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DiMaurice

OCD diagnosis

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My daughters Golden retriever pup has been diagnosed with OCD in both rear legs. She has had multiple xrays and CT scans in the process, trying to diagnose and is now going to be operated on to fix it.  She's 10 months old but has been sore for the last 4 months.  As there is a genetic component to the disease, although the breeder claims to have never had a pup with this, is it unreasonable to ask for part or full compensation? The breeder also admitted that the pups were bottle fed early on, though I don't know if this makes a difference. She would never give up her dog as she is so attached to her, being now 10 months old, but I don't know whether to approach the breeder or not.  She lives in a small country town and has to travel 2 hours for a decent vet and is so stressed over it all. I thought buying from a breeder eliminates these problems. 

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Dogsfevr   

Health issues are not elimated by buying from a breeder but a breeder who health tests the parents are hoping to minimize the risk .

There is no guarantee .

 

No different than humans who produce a child with health issues 

 

OCD can be owner created it can also be a breed related issue so the blame can be both ways .

 

Bottle feeding is very common especially supplementing a large litter or assisting a bitch lacking in milk early on.Bottle feeding doesn’t mean anything sinister just part of helping a litter survive or thrive .

 

 

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It is reasonable to approach the breeder (politely).  If she does testing and follows health guidelines, and if there was no health  guarantee, it's unlikely you have a legal case, but many breeders will do something to compensate above and beyond legal obligation.  

Bottle feeding is irrelevant.

Edited by sandgrubber
Further thoughts

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RuralPug   

I don't know if there is any genetic testing available for OCD in rear legs in Australia. If there isn't, and the breeder has had no prior incidents of it, then they cannot be held responsible in my view, especially if there is an environmental component.
But any good breeder would certainly want to know that this has occurred so that they can take extra steps to avoid any future occurrence in planned litters.

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From my knowledge ocd has a huge environmental component so I'm not sure how successful you'd be in thing to get a refund. 

 

Definitely worth talking to the breeder and keeping them informed etc, she may decide that a partial refund is acceptable/necessary/the right thing to do.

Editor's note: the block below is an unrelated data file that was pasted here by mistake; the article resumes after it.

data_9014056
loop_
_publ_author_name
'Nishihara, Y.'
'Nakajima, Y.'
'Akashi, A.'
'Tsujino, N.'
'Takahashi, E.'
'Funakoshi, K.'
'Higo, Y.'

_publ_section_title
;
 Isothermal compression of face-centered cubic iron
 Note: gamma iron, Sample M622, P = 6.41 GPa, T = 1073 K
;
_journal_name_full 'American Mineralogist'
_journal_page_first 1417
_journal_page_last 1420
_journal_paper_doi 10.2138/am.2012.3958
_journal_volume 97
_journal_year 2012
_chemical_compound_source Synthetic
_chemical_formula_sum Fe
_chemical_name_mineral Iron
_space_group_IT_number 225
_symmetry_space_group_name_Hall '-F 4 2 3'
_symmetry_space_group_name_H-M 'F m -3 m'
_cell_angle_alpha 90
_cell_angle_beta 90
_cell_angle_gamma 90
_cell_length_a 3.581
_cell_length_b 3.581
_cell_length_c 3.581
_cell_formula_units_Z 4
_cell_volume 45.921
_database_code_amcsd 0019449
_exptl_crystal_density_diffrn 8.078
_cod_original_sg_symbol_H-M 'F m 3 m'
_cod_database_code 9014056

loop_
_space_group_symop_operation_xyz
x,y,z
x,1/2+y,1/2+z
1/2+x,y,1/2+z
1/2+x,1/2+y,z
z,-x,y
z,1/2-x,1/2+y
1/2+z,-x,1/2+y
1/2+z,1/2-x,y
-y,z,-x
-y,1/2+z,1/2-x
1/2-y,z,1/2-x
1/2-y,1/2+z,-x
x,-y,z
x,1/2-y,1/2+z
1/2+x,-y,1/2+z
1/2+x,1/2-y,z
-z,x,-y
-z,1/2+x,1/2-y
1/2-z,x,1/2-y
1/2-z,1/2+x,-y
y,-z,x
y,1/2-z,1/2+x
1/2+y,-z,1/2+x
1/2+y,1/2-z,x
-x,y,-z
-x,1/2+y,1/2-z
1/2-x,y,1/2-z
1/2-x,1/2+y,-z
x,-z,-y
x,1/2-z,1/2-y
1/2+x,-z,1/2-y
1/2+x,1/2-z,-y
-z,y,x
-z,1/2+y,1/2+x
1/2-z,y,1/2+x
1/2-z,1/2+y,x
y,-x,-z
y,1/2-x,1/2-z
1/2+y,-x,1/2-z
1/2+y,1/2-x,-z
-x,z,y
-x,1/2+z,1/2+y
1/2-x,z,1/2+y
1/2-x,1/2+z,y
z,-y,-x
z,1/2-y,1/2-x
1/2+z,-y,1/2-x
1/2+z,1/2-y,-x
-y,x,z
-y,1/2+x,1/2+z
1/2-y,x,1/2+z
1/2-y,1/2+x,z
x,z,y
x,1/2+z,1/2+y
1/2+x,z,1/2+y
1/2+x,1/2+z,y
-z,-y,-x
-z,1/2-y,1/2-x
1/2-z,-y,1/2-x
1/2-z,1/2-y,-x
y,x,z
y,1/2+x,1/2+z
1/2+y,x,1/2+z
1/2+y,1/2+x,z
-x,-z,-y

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On 3/8/2018 at 10:10 PM, DiMaurice said:

I thought buying from a breeder eliminates these problems. 

sadly, no. 
IF you researched your breeder , found that they have health tested their  dogs , have previously bred healthy dogs ... , then THEY have done their homework .


 

 

20 hours ago, RuralPug said:

I don't know if there is any genetic testing available for OCD in rear legs in Australia. If there isn't, and the breeder has had no prior incidents of it, then they cannot be held responsible in my view, especially if there is an environmental component.
But any good breeder would certainly want to know that this has occurred so that they can take extra steps to avoid any future occurrence in planned litters.

With living things, there are no guarantees at all .

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Roova   

Firstly I'm sorry this has happened to both the dog and your daughter. :(

 

Just curious but was your daughter aware of the importance of limiting jarring movements until growth plates close,  maybe around 18 months?  Beyond normal play,  if a pup has been allowed to chase balls,  jump on and off couches, beds or stairs and perform jarring movements there is a much higher risk of permanent damage.  (No matter how well bred). 

 

If absolutely none of this has happened you'd have to imagine there's a good chance it was genetic?

Edited by Roova
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Rebanne   

The breeder should have been approached long before this. You really need a 2nd opinion. Can you take the dog for a couple of weeks and get it to a specialist? I bred a dog with OCD in the shoulder, was diagnosed by 4 months, seen by a specialist shortly after. He told me that by operating to scrape out all the cartilage etc the dog still would not be right, so I didn't. This was a pup I kept. As it turns out the dog was pretty much a lemon and was relieved of all pain before he was 4. Sh!t happens no matter how careful anyone is. Broke my heart.

 

But I would want a 2nd opinion and hopefully by a specialist, before doing surgery. This where the breeder might have been able to help.

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